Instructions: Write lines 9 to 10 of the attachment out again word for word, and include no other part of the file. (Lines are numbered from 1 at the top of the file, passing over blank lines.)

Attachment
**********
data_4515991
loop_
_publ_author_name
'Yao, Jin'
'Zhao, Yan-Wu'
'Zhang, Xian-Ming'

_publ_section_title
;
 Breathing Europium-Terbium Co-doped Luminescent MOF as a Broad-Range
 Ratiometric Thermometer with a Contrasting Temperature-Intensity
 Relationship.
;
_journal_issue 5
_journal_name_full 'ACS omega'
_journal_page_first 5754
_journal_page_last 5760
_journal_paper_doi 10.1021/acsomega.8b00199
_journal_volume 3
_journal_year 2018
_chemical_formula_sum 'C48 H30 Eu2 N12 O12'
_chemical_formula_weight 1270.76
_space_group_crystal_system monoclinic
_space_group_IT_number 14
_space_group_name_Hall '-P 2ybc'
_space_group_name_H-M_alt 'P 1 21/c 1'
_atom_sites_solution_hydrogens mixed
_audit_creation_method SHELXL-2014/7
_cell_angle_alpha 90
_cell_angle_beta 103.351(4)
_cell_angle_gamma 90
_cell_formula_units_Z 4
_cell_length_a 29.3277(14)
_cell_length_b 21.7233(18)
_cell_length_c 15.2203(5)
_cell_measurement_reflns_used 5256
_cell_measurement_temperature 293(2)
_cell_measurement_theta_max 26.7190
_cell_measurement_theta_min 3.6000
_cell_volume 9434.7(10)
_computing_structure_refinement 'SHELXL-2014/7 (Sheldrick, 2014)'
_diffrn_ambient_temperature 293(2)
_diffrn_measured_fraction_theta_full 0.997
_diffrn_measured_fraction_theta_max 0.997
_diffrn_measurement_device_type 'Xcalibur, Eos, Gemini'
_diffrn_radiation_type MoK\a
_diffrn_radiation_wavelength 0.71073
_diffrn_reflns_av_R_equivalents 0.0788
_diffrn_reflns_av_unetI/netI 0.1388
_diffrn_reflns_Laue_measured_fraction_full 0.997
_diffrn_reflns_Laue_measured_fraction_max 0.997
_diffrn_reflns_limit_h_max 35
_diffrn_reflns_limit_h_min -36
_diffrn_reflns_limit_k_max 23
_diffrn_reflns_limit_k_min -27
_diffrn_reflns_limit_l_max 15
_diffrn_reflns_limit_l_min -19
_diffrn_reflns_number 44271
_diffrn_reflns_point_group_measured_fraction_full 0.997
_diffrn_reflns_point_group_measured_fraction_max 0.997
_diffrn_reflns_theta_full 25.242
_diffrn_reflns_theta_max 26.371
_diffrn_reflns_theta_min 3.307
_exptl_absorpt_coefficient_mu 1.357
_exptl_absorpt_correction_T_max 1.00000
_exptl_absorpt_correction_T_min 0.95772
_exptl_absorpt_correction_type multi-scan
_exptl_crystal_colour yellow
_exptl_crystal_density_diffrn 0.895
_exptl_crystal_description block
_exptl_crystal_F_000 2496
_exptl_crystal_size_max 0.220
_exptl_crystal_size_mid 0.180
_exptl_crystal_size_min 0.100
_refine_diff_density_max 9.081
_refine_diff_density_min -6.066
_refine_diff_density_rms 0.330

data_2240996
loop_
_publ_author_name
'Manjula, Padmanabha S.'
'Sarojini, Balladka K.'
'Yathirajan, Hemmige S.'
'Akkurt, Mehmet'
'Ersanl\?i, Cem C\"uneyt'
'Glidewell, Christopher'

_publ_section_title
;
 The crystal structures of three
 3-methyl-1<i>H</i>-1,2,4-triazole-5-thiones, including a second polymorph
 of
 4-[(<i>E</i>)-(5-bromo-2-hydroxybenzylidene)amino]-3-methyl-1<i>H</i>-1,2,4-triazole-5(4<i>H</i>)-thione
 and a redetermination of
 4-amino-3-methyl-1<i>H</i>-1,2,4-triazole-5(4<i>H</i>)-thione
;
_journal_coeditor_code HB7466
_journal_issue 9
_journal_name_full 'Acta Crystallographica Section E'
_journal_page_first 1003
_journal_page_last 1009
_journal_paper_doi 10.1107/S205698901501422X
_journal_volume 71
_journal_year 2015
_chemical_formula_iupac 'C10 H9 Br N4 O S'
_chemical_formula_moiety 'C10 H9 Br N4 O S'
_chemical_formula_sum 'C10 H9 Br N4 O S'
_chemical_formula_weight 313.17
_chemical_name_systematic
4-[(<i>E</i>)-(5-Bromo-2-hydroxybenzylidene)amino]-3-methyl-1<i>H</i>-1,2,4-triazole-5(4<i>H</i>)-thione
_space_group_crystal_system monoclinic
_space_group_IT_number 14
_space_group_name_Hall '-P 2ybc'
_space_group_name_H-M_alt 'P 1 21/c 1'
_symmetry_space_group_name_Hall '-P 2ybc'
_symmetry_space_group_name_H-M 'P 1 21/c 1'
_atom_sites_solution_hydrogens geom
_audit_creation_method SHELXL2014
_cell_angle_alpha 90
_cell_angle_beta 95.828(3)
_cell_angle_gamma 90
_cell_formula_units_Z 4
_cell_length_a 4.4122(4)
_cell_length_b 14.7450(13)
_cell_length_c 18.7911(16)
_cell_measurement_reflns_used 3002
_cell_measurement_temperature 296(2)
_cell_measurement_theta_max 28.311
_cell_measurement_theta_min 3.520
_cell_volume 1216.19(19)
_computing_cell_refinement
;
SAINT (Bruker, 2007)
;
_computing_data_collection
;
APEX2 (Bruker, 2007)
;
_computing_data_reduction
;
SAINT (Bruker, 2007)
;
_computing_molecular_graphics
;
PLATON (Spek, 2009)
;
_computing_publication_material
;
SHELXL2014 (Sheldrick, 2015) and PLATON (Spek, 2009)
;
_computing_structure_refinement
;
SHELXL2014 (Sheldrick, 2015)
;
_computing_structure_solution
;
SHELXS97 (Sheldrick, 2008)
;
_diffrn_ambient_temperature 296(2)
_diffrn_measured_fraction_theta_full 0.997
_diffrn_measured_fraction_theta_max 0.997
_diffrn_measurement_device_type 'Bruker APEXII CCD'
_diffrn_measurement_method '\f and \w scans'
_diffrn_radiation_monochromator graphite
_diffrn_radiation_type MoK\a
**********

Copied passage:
 Breathing Europium-Terbium Co-doped Luminescent MOF as a Broad-Range
 Ratiometric Thermometer with a Contrasting Temperature-Intensity